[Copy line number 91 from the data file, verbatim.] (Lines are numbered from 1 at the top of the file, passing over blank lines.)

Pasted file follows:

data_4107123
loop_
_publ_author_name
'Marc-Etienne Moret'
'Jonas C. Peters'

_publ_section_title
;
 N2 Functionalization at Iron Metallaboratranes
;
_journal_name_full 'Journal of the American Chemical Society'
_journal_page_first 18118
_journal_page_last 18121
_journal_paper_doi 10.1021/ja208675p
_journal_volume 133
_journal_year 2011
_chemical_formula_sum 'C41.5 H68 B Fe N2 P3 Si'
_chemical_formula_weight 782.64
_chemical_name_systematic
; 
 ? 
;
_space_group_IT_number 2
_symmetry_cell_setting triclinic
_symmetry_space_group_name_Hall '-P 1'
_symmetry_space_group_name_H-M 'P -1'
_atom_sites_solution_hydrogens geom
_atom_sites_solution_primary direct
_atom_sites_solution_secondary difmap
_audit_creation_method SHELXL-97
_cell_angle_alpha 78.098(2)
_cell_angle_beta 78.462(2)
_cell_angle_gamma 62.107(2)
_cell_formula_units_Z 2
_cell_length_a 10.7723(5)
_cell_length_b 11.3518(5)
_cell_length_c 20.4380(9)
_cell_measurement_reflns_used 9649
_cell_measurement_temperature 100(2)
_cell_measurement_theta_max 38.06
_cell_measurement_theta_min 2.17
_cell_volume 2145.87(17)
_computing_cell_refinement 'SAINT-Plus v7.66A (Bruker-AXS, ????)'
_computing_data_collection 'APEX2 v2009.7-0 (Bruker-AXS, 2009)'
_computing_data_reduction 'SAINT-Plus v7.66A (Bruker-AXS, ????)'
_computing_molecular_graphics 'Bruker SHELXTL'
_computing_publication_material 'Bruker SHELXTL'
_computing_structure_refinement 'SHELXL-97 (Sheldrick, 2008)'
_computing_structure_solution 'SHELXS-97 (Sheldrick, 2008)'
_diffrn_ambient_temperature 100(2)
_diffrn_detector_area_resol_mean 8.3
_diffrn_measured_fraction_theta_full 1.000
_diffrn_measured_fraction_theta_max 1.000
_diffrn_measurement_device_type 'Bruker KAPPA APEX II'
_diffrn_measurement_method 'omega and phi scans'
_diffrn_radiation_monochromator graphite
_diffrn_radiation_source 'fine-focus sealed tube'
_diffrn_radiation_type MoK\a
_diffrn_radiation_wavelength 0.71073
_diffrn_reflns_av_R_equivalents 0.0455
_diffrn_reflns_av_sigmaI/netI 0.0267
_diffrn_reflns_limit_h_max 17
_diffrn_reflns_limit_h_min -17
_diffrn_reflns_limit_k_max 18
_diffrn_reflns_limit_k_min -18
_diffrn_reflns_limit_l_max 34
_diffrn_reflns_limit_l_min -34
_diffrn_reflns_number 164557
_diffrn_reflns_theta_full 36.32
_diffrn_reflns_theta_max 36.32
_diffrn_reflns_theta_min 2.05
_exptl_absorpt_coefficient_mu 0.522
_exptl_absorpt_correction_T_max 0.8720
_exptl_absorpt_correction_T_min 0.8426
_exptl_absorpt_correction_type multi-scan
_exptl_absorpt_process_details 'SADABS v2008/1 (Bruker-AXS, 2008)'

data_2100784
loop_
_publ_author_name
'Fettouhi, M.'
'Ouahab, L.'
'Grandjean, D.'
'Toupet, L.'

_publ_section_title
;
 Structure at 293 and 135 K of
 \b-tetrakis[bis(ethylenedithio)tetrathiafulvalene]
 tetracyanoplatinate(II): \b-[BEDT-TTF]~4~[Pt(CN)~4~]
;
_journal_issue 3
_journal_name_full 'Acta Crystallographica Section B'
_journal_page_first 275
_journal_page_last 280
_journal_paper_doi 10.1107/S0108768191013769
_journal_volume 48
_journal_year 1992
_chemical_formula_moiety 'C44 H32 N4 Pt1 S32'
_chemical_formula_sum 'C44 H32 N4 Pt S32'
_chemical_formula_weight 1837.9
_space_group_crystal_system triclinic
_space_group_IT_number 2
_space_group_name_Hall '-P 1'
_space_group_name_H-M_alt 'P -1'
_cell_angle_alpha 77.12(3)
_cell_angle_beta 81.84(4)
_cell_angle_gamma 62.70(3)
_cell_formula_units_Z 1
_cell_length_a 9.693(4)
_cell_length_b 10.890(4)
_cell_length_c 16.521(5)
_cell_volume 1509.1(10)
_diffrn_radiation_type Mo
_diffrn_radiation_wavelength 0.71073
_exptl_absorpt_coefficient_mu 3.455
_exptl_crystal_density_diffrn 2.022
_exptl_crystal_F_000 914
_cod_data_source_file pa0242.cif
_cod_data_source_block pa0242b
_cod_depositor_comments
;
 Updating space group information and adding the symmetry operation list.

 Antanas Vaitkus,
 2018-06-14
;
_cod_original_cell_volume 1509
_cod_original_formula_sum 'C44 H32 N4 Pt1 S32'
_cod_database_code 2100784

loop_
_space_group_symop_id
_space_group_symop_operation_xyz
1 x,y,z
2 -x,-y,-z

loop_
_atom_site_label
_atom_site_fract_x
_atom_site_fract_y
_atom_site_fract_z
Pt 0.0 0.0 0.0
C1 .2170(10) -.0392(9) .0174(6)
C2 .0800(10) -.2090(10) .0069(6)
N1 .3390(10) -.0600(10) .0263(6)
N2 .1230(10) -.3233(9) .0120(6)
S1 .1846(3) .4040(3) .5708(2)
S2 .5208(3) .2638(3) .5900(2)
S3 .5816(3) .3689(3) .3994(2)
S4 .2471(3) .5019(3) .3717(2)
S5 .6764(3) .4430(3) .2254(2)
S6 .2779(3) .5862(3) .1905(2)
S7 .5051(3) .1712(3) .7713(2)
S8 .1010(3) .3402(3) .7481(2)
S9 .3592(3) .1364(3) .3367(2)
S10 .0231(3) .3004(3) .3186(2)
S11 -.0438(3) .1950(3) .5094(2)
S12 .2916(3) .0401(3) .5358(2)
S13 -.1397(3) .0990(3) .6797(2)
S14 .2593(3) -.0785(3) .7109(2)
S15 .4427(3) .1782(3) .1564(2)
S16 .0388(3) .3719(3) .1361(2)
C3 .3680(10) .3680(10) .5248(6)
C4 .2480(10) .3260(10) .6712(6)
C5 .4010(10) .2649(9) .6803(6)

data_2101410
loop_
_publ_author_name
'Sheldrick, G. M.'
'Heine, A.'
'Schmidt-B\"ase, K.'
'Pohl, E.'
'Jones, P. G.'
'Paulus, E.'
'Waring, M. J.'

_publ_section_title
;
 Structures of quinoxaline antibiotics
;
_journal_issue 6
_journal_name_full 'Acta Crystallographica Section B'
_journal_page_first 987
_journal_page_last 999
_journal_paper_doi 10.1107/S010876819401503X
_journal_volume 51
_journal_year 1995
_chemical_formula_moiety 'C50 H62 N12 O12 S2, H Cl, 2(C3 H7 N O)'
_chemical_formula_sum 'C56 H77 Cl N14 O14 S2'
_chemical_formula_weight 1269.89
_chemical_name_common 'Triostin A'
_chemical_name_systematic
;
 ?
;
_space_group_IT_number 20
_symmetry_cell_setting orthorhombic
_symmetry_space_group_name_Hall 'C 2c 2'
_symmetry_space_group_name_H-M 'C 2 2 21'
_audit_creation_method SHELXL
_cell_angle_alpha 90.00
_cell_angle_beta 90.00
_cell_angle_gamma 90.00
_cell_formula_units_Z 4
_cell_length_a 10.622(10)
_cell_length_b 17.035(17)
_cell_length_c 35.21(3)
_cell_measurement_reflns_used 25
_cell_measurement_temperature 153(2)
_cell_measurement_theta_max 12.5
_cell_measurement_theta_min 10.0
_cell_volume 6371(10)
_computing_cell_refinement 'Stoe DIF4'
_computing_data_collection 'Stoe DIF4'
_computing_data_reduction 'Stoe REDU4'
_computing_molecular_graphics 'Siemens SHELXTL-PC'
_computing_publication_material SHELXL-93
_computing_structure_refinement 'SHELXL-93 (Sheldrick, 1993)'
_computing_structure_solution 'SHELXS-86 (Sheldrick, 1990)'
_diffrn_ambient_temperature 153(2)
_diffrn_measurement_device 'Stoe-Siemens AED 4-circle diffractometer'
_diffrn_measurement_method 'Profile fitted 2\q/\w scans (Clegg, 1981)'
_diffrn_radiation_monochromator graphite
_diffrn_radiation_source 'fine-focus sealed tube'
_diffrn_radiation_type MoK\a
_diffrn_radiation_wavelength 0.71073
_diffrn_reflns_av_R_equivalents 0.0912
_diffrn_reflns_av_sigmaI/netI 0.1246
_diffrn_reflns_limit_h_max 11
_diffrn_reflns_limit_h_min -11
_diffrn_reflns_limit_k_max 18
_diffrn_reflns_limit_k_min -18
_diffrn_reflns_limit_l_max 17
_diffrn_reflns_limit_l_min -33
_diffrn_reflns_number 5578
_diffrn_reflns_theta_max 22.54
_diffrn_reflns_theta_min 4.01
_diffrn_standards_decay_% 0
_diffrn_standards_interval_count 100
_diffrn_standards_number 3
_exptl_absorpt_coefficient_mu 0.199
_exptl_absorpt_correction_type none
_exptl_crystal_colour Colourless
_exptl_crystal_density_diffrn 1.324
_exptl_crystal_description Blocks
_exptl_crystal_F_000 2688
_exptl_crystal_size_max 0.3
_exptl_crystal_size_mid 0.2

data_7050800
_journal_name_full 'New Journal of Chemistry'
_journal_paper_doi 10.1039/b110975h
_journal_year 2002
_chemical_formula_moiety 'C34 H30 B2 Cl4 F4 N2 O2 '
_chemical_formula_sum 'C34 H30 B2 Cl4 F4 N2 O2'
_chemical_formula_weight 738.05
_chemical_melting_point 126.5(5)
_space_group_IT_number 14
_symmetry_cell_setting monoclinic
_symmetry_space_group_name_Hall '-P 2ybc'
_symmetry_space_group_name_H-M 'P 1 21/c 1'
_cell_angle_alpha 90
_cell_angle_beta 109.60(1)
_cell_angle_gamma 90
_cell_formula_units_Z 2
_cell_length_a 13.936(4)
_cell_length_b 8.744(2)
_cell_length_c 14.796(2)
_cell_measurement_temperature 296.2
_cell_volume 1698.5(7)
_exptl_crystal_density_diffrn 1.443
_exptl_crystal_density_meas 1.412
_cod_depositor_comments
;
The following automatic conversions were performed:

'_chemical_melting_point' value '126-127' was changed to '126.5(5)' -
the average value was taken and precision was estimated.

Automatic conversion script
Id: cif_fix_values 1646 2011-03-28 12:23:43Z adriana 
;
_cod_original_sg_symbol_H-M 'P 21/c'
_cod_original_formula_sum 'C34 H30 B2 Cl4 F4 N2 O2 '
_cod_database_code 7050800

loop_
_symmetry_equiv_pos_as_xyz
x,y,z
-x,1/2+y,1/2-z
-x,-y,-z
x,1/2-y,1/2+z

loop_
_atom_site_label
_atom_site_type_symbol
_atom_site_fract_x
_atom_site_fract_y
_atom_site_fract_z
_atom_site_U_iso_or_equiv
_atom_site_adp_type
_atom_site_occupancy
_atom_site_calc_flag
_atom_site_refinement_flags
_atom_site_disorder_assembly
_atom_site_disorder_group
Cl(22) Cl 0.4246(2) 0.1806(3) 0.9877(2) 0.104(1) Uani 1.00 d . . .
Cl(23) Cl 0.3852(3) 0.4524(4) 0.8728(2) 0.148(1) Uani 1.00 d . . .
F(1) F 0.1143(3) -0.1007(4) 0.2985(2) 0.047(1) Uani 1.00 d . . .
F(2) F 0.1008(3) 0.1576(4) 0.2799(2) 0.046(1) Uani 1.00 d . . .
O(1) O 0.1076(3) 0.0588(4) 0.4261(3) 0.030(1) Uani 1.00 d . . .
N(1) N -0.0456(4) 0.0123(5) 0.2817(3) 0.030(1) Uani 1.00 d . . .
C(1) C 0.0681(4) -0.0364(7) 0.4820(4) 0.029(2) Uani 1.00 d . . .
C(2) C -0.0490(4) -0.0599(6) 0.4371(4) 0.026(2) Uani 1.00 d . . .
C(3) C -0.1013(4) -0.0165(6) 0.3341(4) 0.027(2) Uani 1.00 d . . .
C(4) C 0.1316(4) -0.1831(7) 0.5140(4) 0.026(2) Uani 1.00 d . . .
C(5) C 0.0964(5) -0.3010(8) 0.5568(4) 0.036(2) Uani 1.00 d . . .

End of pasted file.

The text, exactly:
_journal_page_first 275